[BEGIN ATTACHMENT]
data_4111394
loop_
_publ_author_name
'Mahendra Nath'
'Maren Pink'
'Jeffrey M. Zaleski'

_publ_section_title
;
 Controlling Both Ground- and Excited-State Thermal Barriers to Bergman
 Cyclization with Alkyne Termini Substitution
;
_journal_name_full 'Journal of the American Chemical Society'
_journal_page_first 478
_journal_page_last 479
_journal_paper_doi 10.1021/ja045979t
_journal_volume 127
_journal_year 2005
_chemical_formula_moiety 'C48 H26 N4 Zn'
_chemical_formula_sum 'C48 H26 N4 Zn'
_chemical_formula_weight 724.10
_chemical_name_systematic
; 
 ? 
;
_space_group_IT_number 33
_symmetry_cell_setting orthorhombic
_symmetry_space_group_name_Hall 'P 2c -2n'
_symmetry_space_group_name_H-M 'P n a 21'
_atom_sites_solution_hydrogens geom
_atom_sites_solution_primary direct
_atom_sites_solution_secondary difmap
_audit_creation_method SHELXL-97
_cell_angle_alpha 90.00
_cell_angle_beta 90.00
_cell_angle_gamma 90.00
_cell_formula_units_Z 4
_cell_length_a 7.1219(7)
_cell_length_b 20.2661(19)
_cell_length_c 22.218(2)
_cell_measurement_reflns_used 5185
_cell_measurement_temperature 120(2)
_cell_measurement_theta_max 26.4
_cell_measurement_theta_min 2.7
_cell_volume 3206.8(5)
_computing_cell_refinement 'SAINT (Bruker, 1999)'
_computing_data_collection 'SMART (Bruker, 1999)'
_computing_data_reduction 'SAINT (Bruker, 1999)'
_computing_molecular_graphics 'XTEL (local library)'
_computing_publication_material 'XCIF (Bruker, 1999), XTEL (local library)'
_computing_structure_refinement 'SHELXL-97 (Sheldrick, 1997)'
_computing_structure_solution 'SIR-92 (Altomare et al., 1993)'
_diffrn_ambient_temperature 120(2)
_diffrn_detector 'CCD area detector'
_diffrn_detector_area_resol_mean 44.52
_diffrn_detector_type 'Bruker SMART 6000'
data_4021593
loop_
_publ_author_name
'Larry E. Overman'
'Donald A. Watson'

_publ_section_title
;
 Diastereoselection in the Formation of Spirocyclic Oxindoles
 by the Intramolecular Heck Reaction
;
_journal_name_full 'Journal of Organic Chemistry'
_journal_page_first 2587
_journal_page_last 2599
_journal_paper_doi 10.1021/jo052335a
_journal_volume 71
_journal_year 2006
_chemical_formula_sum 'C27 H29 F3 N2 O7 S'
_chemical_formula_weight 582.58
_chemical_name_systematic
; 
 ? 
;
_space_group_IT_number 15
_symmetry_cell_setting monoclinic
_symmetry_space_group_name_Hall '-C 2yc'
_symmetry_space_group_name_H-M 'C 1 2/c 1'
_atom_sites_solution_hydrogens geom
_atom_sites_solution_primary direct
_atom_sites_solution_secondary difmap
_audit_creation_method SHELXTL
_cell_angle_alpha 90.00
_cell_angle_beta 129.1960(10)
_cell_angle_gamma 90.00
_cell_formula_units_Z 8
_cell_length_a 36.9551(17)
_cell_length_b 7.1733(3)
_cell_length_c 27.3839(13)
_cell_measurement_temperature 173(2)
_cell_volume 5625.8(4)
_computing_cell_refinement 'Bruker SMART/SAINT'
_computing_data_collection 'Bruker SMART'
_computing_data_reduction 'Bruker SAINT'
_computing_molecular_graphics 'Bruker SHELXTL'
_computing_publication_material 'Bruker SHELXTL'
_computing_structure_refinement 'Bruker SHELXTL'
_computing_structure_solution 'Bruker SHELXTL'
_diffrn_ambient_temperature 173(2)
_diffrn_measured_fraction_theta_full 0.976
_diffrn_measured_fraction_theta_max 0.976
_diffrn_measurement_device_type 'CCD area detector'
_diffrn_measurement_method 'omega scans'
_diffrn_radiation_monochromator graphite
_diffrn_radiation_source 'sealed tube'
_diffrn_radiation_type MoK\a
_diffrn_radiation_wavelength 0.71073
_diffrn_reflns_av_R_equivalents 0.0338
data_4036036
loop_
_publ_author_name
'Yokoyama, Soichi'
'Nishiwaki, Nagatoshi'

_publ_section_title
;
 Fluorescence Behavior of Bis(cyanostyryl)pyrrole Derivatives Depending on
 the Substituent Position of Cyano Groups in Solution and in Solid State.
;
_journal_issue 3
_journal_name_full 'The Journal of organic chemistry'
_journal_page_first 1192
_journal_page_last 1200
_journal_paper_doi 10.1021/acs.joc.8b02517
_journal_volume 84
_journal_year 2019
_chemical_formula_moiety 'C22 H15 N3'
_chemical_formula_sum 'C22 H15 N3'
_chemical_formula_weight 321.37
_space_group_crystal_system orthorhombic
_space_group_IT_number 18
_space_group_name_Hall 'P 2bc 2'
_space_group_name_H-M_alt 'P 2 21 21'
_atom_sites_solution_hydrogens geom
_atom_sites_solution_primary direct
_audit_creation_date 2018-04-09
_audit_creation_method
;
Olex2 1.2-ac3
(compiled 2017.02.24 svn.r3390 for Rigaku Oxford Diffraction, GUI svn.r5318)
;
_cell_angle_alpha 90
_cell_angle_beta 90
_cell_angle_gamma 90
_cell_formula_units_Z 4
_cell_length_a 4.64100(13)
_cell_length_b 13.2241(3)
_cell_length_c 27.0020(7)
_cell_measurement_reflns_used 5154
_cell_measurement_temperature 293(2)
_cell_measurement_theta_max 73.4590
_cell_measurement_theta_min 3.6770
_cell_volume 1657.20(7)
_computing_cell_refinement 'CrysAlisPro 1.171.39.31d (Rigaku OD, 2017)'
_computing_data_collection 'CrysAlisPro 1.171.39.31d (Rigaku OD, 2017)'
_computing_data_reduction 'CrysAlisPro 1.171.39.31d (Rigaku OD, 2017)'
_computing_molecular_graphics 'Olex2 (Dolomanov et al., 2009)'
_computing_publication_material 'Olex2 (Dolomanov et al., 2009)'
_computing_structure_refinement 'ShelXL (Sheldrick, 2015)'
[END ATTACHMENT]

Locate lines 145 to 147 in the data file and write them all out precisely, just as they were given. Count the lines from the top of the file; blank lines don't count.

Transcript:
_cell_angle_beta 90
_cell_angle_gamma 90
_cell_formula_units_Z 4